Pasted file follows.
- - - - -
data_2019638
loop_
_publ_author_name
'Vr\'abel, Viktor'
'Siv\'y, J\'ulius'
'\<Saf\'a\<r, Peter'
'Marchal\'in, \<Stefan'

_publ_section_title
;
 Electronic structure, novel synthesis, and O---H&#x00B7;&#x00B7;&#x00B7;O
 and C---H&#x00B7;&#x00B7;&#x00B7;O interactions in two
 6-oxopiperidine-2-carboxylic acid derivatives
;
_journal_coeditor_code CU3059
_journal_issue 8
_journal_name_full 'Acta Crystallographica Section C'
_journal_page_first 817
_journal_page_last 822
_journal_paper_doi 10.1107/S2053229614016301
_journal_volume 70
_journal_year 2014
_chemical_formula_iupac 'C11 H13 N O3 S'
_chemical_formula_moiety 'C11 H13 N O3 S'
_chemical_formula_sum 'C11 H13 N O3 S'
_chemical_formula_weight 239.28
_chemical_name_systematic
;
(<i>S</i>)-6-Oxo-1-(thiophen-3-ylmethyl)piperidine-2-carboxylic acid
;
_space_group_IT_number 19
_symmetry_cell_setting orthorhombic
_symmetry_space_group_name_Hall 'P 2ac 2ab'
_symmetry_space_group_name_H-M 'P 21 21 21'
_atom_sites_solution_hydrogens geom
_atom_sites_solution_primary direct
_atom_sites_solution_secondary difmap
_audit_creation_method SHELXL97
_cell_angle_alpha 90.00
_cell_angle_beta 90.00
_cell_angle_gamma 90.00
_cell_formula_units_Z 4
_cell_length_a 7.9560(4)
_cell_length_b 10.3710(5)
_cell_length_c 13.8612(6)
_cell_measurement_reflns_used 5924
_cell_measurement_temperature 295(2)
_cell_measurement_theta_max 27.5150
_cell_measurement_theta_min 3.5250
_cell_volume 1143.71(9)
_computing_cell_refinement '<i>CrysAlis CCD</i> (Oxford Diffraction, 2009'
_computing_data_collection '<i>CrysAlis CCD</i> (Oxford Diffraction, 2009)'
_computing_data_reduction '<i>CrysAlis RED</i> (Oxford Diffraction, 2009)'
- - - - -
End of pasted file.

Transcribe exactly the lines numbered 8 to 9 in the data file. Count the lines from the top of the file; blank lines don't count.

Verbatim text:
_publ_section_title
;